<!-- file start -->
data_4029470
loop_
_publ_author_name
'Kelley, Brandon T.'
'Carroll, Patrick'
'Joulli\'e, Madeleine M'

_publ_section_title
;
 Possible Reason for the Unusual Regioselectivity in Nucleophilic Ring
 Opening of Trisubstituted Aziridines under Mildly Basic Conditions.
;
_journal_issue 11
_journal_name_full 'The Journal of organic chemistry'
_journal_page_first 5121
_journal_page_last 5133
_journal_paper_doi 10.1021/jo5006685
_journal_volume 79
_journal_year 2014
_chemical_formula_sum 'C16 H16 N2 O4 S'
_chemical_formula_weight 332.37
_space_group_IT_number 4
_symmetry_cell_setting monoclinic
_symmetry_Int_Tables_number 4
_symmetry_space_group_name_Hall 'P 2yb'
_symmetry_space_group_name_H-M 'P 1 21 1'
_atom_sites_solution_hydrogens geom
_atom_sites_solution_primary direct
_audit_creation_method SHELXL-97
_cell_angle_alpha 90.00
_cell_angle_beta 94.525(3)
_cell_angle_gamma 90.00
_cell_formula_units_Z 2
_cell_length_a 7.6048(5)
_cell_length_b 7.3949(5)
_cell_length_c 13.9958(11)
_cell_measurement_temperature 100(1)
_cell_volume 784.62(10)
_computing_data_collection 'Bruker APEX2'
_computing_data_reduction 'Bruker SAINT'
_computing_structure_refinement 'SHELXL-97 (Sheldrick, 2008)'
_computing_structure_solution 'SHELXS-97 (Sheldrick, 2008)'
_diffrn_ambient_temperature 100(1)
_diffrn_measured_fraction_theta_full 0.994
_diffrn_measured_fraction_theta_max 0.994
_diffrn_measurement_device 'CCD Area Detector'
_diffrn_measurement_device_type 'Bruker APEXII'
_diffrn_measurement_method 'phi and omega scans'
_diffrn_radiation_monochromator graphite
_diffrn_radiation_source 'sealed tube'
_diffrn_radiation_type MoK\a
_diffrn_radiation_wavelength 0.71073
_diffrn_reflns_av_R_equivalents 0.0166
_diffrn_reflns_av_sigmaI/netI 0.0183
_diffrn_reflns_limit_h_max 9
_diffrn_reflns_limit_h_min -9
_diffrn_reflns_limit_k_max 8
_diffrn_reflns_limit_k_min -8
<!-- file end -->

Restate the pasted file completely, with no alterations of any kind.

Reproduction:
data_4029470
loop_
_publ_author_name
'Kelley, Brandon T.'
'Carroll, Patrick'
'Joulli\'e, Madeleine M'

_publ_section_title
;
 Possible Reason for the Unusual Regioselectivity in Nucleophilic Ring
 Opening of Trisubstituted Aziridines under Mildly Basic Conditions.
;
_journal_issue 11
_journal_name_full 'The Journal of organic chemistry'
_journal_page_first 5121
_journal_page_last 5133
_journal_paper_doi 10.1021/jo5006685
_journal_volume 79
_journal_year 2014
_chemical_formula_sum 'C16 H16 N2 O4 S'
_chemical_formula_weight 332.37
_space_group_IT_number 4
_symmetry_cell_setting monoclinic
_symmetry_Int_Tables_number 4
_symmetry_space_group_name_Hall 'P 2yb'
_symmetry_space_group_name_H-M 'P 1 21 1'
_atom_sites_solution_hydrogens geom
_atom_sites_solution_primary direct
_audit_creation_method SHELXL-97
_cell_angle_alpha 90.00
_cell_angle_beta 94.525(3)
_cell_angle_gamma 90.00
_cell_formula_units_Z 2
_cell_length_a 7.6048(5)
_cell_length_b 7.3949(5)
_cell_length_c 13.9958(11)
_cell_measurement_temperature 100(1)
_cell_volume 784.62(10)
_computing_data_collection 'Bruker APEX2'
_computing_data_reduction 'Bruker SAINT'
_computing_structure_refinement 'SHELXL-97 (Sheldrick, 2008)'
_computing_structure_solution 'SHELXS-97 (Sheldrick, 2008)'
_diffrn_ambient_temperature 100(1)
_diffrn_measured_fraction_theta_full 0.994
_diffrn_measured_fraction_theta_max 0.994
_diffrn_measurement_device 'CCD Area Detector'
_diffrn_measurement_device_type 'Bruker APEXII'
_diffrn_measurement_method 'phi and omega scans'
_diffrn_radiation_monochromator graphite
_diffrn_radiation_source 'sealed tube'
_diffrn_radiation_type MoK\a
_diffrn_radiation_wavelength 0.71073
_diffrn_reflns_av_R_equivalents 0.0166
_diffrn_reflns_av_sigmaI/netI 0.0183
_diffrn_reflns_limit_h_max 9
_diffrn_reflns_limit_h_min -9
_diffrn_reflns_limit_k_max 8
_diffrn_reflns_limit_k_min -8